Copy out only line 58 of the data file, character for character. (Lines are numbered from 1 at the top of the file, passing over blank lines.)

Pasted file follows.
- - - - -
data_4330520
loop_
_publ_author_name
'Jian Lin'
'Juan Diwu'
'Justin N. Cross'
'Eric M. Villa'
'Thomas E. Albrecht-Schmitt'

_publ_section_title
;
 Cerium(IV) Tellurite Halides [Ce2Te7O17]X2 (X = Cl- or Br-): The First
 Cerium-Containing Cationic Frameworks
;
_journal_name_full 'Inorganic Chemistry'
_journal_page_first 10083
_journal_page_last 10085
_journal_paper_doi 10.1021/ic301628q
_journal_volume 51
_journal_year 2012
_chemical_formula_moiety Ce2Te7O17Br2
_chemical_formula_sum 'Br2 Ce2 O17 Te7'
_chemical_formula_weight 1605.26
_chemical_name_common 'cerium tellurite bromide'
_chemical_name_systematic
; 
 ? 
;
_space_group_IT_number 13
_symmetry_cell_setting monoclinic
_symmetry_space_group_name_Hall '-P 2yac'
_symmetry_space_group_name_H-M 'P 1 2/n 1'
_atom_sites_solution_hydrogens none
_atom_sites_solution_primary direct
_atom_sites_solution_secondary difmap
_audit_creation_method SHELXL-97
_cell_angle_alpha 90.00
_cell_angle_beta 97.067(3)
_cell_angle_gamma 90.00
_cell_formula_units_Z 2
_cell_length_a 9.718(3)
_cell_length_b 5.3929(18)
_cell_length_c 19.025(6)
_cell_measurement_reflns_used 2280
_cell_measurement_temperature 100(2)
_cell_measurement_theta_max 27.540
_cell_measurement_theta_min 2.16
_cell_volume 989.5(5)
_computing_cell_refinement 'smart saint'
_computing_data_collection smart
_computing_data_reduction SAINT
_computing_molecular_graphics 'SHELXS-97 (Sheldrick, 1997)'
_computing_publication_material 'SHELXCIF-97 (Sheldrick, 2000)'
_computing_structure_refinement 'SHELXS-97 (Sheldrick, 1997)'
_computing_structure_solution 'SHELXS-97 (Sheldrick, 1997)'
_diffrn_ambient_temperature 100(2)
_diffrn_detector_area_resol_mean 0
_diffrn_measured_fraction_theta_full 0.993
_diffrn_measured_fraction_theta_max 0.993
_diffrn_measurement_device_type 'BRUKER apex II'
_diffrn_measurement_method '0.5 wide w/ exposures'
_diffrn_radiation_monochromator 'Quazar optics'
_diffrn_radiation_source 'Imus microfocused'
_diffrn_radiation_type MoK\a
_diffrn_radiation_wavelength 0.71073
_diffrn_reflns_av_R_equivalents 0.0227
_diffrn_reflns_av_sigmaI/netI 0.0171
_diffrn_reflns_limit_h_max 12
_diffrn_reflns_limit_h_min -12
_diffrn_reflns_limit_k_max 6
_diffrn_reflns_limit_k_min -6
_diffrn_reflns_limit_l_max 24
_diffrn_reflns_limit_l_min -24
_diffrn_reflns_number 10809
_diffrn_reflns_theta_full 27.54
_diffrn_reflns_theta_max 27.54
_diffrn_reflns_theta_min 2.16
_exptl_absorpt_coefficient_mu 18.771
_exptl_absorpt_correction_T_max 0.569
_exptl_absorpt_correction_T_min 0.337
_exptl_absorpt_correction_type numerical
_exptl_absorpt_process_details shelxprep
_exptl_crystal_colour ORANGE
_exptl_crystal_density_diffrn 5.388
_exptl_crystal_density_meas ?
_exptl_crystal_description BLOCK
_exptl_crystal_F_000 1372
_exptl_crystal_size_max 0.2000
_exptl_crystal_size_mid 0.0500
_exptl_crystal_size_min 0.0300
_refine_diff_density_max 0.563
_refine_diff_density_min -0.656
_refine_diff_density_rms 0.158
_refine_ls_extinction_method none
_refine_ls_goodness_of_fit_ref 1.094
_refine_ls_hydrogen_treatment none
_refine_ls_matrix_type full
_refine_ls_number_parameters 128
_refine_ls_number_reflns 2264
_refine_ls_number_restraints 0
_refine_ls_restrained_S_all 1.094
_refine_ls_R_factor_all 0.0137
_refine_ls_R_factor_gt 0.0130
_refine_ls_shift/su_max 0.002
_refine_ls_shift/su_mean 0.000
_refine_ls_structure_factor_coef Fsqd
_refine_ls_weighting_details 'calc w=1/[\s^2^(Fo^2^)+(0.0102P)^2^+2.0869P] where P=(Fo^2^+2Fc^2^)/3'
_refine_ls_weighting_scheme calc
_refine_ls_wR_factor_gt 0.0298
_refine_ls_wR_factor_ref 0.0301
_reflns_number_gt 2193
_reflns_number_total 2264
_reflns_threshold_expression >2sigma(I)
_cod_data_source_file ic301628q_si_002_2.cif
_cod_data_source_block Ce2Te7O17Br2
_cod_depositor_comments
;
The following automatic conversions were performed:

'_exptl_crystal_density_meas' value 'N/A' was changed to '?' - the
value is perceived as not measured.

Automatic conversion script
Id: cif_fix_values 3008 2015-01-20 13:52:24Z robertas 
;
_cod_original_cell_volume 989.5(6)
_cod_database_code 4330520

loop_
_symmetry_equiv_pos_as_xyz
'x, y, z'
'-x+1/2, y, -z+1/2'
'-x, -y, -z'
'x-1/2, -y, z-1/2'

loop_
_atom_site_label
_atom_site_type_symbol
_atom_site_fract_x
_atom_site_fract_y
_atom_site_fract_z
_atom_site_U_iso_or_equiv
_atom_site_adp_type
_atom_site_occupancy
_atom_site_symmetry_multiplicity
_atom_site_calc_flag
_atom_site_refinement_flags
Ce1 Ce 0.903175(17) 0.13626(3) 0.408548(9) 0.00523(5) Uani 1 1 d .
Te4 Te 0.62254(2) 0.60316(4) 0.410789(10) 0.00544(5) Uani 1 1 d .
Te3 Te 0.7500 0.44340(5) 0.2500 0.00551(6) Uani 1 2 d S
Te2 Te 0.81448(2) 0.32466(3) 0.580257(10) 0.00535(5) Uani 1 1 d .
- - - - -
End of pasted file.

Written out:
_diffrn_measured_fraction_theta_max 0.993